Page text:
We get a lot of mail at NPR Music, and amid the 30-plus copies of the latest CD by Jordanian singer Zade is a slew of questions about how music fits into our lives — and, this week, the challenge of whittling down a list of songs to play at a wedding.
Kim writes: “I’m getting married in July, and the DJ is allowing my fiancé and me to pick 10 must-play songs. I am struggling with this. Every time I make a list, depending on my mood, it’s always something different — about the only thing that’s consistent is Van Morrison‘s ‘Into the Mystic’ and Frankie Valli and the Four Seasons’ ‘Can’t Take My Eyes Off Of You.’ Any advice on how to narrow this down to just 10 songs?”
Reading your letter for the first time, I was immediately overcome with righteous indignation: How dare your wedding DJ dictate how many songs you yourself get to choose at your own wedding? Your DJ works for you, not the other way around! This is your day, dammit!
In fact, I’d worked myself into such a lather that it took me a minute or two to think: How in the holy hell are your wedding guests supposed to dance to “Into the Mystic”? You can sway to “Can’t Take My Eyes Off Of You,” but “Into the Mystic” isn’t a song for dancing so much as standing around in admiration. Only a stubborn few would argue that “Into the Mystic” is intrinsically inferior to Salt-N-Pepa’s “Push It,” but I know which one I consider the best thing about wedding receptions.
Assuming you do stick to 10 must-play songs, I recommend making yourself a big list of everything you’d love to hear at your wedding — check back every few days in order to capture a decent cross-section of your moods — and then cross-reference that list against a list of songs to which wedding guests are likely to actually dance. (Good wedding DJs are happy to help with this sort of thing.) “Into the Mystic” would go great on a mix of music to play in the background during dinner, but once the reception is in full swing, you want songs that fit both your relationship and the occasion of your friends and relatives getting together to embarrass themselves.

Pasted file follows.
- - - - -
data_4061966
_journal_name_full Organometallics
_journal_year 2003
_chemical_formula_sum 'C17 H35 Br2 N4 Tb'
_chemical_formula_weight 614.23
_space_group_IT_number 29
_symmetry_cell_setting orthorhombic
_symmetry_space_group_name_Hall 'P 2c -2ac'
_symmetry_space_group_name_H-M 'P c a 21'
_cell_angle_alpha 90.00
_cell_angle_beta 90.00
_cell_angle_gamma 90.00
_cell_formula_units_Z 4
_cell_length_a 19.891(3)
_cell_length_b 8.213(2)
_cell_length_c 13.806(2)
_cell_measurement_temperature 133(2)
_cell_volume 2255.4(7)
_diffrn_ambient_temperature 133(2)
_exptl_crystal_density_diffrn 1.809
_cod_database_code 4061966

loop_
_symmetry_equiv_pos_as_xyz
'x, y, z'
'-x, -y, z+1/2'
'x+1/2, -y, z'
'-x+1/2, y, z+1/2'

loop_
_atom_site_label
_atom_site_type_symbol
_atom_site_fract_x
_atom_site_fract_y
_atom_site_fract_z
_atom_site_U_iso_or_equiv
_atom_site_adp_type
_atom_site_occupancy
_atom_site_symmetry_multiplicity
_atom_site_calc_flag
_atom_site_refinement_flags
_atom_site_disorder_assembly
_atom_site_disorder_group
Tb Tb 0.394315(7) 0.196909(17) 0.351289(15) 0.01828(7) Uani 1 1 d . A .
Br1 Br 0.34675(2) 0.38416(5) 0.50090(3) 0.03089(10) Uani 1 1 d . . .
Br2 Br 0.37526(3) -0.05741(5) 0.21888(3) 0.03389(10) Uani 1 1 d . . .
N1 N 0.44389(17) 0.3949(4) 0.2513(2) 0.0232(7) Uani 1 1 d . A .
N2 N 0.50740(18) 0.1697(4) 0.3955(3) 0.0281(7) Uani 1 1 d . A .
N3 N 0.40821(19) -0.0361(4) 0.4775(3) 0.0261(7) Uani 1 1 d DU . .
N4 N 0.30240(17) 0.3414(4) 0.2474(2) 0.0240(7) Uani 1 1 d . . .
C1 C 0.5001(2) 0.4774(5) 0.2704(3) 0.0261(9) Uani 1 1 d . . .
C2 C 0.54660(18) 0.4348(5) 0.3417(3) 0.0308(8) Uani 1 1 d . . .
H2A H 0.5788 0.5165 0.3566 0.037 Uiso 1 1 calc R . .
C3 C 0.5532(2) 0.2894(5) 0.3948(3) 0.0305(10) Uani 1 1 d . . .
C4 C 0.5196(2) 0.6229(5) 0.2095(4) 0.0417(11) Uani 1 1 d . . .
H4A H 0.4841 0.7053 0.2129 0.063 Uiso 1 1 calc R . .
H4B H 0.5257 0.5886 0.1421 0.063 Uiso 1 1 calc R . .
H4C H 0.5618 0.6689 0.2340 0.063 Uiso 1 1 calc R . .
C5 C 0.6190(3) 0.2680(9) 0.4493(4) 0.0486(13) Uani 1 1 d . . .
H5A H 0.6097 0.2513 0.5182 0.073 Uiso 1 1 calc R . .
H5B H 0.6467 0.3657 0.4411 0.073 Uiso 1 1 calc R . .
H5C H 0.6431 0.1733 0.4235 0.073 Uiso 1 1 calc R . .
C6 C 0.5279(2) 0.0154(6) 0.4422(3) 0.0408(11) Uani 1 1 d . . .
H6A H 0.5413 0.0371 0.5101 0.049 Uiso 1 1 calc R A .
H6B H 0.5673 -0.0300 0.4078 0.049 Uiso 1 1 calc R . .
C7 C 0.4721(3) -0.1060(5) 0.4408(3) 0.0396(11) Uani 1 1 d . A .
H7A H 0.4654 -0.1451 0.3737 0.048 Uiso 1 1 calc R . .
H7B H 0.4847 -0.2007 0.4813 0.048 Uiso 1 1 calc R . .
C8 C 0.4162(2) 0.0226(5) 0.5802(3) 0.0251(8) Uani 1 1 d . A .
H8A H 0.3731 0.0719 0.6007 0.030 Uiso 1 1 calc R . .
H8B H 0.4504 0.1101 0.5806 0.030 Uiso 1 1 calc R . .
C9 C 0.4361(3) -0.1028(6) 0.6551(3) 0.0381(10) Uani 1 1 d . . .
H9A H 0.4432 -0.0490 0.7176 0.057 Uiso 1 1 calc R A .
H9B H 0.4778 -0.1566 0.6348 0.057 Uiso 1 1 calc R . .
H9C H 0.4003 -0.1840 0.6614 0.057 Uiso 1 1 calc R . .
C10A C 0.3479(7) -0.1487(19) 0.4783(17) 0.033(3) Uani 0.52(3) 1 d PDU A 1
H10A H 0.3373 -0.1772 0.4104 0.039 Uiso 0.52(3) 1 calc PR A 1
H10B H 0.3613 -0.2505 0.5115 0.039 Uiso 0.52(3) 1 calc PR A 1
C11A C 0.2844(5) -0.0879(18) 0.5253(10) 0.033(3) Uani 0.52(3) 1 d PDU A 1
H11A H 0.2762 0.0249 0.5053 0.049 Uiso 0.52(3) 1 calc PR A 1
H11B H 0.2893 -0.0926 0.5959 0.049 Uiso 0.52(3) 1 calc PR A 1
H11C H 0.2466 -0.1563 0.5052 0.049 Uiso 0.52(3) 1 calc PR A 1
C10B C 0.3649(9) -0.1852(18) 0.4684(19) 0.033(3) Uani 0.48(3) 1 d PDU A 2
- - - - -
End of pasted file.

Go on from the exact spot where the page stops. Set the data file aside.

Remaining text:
Finally, I encourage you and your fiancé to document the occasion by making each other a mix CD — songs that capture how you feel as you embark on married life together. Put the songs that are most important to you there, and think of it as a soundtrack to your vows. Each disc will be a lovely and eternal keepsake, but just as importantly, it’ll lessen the pressure to get every song right when it comes time to dance. Your wedding is just a party, so focus on the songs that will make it fun for everyone. The most important music is in the marriage.
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